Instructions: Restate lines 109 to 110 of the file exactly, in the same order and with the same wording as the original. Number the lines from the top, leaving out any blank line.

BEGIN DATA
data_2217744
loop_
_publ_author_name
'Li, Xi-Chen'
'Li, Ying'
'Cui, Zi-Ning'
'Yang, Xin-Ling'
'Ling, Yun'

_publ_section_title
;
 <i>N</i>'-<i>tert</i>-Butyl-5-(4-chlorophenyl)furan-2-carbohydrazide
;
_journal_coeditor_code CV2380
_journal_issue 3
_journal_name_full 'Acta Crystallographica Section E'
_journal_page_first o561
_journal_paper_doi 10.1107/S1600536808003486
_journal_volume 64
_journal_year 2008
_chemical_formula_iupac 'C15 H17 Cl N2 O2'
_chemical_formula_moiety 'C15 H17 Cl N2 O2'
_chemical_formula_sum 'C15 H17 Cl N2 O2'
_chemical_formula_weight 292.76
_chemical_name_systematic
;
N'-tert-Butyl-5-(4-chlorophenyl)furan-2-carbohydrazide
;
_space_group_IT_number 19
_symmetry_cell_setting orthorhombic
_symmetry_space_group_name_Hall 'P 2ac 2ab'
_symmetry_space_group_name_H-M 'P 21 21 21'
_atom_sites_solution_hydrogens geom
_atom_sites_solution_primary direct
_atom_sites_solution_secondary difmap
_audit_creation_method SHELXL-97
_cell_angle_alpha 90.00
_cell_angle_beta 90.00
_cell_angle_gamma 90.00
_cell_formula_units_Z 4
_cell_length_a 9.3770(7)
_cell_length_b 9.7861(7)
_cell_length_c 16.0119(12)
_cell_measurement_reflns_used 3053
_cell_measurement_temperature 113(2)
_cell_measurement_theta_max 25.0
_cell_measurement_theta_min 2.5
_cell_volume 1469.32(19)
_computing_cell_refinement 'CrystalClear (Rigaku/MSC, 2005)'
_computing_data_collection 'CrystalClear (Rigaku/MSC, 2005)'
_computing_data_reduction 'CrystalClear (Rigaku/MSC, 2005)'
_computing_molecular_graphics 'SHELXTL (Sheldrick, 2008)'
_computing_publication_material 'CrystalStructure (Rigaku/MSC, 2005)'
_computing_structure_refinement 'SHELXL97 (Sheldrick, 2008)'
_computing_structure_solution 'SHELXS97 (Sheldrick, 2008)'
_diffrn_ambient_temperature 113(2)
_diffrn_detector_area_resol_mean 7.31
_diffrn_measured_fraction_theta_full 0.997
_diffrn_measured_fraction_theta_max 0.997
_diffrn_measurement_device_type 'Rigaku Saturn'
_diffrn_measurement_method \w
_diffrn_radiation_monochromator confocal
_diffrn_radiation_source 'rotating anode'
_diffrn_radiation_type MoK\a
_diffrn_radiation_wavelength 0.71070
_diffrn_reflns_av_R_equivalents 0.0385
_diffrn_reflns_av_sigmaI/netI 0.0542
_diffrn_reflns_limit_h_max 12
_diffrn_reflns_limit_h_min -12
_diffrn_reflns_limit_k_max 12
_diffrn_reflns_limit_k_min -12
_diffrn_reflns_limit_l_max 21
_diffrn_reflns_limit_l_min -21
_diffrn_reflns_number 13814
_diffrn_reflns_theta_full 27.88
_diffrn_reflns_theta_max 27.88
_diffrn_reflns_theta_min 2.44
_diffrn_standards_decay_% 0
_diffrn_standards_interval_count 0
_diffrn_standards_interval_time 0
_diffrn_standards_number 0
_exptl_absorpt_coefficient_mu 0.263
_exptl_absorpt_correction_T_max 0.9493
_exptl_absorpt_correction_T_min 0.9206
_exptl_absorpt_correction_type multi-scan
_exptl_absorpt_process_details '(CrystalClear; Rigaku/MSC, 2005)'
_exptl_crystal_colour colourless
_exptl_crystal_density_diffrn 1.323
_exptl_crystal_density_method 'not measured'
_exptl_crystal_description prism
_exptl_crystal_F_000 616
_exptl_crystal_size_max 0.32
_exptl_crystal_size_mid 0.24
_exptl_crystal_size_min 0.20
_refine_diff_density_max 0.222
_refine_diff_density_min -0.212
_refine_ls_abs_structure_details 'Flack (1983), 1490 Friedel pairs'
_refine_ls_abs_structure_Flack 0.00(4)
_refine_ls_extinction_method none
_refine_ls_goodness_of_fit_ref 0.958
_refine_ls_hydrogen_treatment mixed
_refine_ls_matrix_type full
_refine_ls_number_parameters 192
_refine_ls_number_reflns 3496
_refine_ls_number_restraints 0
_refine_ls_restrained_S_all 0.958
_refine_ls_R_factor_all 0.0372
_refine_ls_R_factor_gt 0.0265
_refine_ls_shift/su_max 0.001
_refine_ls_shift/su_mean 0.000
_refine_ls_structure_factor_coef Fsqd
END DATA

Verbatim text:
_refine_ls_shift/su_mean 0.000
_refine_ls_structure_factor_coef Fsqd